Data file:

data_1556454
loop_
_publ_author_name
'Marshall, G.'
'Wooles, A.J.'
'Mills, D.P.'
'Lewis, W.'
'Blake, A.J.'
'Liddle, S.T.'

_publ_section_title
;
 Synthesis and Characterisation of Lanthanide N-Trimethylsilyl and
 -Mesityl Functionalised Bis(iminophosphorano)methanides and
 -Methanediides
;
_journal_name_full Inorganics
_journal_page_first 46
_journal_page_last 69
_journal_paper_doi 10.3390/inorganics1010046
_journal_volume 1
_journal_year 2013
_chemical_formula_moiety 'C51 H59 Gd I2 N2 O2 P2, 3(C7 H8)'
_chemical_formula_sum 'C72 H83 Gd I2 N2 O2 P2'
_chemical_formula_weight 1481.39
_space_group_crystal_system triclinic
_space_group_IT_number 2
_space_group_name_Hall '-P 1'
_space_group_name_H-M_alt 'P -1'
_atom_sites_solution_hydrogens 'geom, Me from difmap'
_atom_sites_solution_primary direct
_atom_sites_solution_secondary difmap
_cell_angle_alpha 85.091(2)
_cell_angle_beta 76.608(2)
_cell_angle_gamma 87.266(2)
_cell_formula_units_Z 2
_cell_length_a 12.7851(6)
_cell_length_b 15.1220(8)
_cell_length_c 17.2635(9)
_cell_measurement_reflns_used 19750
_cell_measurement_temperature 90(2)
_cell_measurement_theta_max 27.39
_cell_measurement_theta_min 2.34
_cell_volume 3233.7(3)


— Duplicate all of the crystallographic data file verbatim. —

data_1556454
loop_
_publ_author_name
'Marshall, G.'
'Wooles, A.J.'
'Mills, D.P.'
'Lewis, W.'
'Blake, A.J.'
'Liddle, S.T.'

_publ_section_title
;
 Synthesis and Characterisation of Lanthanide N-Trimethylsilyl and
 -Mesityl Functionalised Bis(iminophosphorano)methanides and
 -Methanediides
;
_journal_name_full Inorganics
_journal_page_first 46
_journal_page_last 69
_journal_paper_doi 10.3390/inorganics1010046
_journal_volume 1
_journal_year 2013
_chemical_formula_moiety 'C51 H59 Gd I2 N2 O2 P2, 3(C7 H8)'
_chemical_formula_sum 'C72 H83 Gd I2 N2 O2 P2'
_chemical_formula_weight 1481.39
_space_group_crystal_system triclinic
_space_group_IT_number 2
_space_group_name_Hall '-P 1'
_space_group_name_H-M_alt 'P -1'
_atom_sites_solution_hydrogens 'geom, Me from difmap'
_atom_sites_solution_primary direct
_atom_sites_solution_secondary difmap
_cell_angle_alpha 85.091(2)
_cell_angle_beta 76.608(2)
_cell_angle_gamma 87.266(2)
_cell_formula_units_Z 2
_cell_length_a 12.7851(6)
_cell_length_b 15.1220(8)
_cell_length_c 17.2635(9)
_cell_measurement_reflns_used 19750
_cell_measurement_temperature 90(2)
_cell_measurement_theta_max 27.39
_cell_measurement_theta_min 2.34
_cell_volume 3233.7(3)